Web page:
NCLT doesn’t have jurisdiction over issues that it’s not licensed to do below the Firms Act 2013 – LexForti Authorized Information & Journal
NCLT has no jurisdiction over matters that it does not have the power to do under the Companies Act 2013: Delhi High Court
Pursuant to Section 434 (1) (c) of the Companies Act of 2013, all cases pending in the District and High Courts of the NCLT are provided that the NCLT has jurisdiction in such cases under Section 241 of the Companies Act Section 430 of the law blocked. By the same lines the High Court of Delhi ruled in the case of Naresh Dayal v. Delhi Gymkhana Club Ltd.explained when the National Tribunal for Company Law has no power over the matter or the cause of the action; it would not delegate the power to rule on these matters.
In this case, seven plaintiffs, who make up the permanent members of the Delhi Gymkhana, filed a representative lawsuit. In the lawsuit, they alleged that the club granted certain groups of people the status of “green card holder”, although this was not provided for in its statutes. According to plaintiffs, the green card option was not extended to children who did not enjoy the club’s facilities as minors, as no such requirement was mentioned in the AOA. Therefore, the plaintiff prayed the Hon’ble Court to explain the extension to the children of all permanent members, regardless of their age and whether or not they had used the club’s facilities as minors.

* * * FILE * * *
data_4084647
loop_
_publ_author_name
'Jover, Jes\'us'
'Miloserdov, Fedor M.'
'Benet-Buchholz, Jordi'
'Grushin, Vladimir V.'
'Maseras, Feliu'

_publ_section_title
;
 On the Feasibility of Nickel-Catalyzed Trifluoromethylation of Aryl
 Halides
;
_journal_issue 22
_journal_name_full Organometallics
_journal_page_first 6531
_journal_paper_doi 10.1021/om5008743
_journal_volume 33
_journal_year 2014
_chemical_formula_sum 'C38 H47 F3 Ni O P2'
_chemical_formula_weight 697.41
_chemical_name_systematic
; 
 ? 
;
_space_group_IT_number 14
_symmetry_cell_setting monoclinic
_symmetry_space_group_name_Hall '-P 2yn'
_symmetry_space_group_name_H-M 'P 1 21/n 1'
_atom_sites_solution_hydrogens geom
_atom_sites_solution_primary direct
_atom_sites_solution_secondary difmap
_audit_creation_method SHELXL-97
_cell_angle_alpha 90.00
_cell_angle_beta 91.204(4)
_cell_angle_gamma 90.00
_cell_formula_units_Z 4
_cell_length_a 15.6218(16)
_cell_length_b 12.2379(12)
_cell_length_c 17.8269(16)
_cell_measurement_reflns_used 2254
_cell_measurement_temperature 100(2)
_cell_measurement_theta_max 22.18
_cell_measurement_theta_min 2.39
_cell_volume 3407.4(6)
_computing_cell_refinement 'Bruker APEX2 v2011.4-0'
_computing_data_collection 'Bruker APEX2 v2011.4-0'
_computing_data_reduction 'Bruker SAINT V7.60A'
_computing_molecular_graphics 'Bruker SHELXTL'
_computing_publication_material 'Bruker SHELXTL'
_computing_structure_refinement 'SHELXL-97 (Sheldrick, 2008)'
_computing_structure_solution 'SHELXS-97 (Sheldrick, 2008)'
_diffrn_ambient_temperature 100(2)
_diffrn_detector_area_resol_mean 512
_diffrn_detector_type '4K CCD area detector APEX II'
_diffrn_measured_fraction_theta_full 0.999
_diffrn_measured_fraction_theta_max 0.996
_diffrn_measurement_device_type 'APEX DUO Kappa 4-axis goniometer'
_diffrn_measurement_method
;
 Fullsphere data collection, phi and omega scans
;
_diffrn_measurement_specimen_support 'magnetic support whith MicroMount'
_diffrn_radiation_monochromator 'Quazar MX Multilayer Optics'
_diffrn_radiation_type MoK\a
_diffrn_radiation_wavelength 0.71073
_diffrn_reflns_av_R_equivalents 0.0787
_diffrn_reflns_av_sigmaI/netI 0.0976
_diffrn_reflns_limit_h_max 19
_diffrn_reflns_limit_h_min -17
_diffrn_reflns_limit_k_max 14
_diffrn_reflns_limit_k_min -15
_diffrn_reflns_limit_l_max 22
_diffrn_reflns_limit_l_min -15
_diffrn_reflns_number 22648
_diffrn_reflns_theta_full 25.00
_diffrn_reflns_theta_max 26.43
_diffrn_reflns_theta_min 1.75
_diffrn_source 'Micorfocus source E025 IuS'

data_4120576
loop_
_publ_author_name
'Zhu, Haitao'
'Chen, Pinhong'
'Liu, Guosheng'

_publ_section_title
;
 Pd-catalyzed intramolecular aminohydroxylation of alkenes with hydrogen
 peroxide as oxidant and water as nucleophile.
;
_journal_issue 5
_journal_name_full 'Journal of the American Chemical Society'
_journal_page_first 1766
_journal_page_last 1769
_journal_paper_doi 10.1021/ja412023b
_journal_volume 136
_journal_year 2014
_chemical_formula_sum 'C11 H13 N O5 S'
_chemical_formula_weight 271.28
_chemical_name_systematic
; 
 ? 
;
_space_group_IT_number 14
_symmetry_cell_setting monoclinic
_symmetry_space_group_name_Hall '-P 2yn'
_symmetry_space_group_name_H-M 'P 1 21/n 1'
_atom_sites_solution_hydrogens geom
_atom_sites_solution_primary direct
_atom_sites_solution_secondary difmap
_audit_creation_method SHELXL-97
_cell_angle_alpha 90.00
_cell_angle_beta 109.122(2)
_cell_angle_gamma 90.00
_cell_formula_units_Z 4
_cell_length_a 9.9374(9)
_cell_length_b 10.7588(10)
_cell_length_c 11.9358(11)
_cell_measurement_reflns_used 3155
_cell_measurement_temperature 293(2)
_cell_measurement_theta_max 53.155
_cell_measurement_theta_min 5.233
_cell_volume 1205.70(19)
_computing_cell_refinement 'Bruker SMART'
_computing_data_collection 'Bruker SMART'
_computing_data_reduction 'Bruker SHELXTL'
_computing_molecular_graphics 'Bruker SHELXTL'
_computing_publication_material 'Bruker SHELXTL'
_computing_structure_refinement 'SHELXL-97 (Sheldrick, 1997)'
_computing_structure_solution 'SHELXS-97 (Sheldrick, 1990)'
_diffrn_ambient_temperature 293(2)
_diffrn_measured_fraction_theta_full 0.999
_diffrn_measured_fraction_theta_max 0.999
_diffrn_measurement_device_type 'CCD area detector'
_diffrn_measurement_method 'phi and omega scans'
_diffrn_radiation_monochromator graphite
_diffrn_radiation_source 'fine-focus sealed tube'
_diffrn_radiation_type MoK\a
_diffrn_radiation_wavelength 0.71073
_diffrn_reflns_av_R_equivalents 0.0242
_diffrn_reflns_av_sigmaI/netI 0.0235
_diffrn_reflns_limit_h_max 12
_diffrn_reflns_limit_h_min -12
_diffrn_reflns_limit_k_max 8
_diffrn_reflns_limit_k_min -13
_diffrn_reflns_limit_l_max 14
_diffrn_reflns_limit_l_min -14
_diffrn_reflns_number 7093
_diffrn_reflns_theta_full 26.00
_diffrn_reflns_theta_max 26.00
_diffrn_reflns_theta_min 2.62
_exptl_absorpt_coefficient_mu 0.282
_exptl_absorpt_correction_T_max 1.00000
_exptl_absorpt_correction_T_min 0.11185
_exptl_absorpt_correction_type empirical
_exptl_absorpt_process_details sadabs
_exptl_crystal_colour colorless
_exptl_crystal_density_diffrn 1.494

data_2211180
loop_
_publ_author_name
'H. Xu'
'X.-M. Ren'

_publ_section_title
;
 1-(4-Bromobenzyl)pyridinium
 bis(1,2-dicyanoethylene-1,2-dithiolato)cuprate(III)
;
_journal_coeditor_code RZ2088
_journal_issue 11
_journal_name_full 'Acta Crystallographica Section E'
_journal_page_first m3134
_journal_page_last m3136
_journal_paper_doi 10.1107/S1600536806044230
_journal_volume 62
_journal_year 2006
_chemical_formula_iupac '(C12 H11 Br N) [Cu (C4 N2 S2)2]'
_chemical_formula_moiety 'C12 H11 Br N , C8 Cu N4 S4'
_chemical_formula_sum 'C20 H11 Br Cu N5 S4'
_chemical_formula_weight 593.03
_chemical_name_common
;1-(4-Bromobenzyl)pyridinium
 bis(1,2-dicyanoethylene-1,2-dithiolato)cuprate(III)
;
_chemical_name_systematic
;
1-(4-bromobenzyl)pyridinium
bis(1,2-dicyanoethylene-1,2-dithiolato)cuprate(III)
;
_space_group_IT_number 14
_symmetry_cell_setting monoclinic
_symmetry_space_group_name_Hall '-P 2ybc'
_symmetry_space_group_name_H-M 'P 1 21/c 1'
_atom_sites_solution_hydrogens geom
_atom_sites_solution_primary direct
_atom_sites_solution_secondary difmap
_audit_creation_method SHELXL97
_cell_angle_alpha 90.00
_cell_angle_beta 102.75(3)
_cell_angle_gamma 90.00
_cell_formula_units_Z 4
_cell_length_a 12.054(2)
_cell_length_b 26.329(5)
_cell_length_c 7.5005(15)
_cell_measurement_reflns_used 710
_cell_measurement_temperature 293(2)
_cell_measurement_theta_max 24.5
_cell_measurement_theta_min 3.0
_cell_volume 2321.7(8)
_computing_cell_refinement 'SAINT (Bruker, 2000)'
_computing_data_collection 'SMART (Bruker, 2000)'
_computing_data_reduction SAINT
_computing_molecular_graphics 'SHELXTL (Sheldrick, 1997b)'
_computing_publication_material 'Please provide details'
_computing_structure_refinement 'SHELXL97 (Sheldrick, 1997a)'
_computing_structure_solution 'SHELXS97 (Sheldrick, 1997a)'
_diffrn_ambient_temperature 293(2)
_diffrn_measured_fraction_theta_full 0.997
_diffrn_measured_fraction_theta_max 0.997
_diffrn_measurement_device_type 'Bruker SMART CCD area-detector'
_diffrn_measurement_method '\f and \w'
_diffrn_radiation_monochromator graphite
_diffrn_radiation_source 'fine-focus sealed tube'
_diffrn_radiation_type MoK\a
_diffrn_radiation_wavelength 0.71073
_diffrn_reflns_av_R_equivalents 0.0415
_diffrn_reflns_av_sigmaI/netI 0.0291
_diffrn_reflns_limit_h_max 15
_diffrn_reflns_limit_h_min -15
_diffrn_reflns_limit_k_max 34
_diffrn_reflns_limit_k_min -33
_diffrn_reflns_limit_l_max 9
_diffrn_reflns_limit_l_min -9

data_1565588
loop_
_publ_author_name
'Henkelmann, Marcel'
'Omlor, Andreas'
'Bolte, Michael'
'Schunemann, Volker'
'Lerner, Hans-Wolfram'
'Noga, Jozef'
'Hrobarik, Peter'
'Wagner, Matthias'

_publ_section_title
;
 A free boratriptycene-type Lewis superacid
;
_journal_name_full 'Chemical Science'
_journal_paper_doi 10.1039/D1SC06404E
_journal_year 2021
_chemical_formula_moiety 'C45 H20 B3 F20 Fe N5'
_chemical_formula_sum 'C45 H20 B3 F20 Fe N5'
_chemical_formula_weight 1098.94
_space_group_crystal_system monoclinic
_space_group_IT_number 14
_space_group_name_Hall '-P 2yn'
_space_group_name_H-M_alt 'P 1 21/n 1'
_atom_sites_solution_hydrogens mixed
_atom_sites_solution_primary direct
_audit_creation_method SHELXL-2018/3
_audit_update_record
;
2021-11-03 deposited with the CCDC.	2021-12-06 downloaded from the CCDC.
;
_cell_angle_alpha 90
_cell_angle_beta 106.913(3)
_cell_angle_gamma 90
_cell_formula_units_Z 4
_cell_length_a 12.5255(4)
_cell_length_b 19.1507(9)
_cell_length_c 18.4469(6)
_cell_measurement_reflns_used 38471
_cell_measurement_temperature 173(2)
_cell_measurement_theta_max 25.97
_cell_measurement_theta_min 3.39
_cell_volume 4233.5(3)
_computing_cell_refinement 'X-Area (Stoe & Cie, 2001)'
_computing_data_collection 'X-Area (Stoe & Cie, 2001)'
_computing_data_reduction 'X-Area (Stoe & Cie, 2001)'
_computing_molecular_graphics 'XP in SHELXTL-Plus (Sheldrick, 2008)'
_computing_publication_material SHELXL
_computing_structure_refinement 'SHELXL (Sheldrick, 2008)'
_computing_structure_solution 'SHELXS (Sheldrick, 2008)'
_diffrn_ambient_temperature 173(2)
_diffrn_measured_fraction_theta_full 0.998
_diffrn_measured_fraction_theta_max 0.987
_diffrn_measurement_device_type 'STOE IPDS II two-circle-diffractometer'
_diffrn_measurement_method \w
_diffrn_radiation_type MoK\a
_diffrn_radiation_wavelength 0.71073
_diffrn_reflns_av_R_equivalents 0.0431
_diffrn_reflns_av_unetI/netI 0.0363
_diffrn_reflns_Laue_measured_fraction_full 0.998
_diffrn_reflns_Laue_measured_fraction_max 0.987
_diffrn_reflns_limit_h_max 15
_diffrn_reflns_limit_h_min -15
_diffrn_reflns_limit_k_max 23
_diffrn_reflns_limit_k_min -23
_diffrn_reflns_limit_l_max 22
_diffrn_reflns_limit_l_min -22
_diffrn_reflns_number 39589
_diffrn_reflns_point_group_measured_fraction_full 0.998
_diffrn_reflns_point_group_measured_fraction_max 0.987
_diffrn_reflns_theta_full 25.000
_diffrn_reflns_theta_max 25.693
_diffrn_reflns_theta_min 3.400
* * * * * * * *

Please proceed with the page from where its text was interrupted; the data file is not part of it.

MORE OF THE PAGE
In response, the club questioned the maintainability of the lawsuit, claiming that the NCLT was the appropriate forum to file such a lawsuit, for which the plaintiff objected on the contrary.
In gathering all arguments and objections, the Court found that the lawsuit did not constitute a suppression or classification of misconduct for the club’s accounts, nor did it seek to dissolve or correct the records. Plaintiffs merely seek equal treatment of all members after membership and permanent disposition against those who are not members but enjoy the activities intended only for those members who are permanent.
These pleas and pleas in law are outside the jurisdiction of the NCLT, even if Section 434 (1) (C) is broadly interpreted.